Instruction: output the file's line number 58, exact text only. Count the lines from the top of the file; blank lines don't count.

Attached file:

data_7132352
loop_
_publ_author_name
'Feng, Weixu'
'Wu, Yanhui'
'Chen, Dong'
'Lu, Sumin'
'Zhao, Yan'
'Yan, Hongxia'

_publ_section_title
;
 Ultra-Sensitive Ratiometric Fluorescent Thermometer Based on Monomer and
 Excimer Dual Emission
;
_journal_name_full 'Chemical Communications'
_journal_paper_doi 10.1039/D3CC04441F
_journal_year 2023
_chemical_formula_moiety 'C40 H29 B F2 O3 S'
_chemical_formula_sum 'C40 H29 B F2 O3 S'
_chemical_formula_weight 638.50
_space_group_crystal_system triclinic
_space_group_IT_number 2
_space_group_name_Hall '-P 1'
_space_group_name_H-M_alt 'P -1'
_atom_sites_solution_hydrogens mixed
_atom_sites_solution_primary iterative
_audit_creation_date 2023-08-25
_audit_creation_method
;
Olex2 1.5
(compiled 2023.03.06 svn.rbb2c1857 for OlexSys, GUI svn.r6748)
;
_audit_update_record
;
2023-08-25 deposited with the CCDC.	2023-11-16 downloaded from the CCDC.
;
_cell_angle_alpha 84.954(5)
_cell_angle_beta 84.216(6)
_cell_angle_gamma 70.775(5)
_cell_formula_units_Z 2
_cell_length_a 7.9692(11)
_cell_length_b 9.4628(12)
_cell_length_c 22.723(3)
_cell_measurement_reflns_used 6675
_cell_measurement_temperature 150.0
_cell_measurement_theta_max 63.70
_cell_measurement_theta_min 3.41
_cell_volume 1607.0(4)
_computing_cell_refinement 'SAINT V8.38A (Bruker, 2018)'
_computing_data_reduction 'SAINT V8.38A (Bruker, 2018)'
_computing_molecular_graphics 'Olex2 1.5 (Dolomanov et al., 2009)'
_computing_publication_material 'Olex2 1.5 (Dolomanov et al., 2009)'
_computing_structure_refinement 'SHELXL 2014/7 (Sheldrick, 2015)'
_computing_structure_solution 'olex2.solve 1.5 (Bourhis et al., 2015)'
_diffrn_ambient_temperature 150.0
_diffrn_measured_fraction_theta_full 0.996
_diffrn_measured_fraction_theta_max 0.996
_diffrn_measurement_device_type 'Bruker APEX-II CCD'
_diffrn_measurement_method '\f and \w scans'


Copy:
_diffrn_measurement_device_type 'Bruker APEX-II CCD'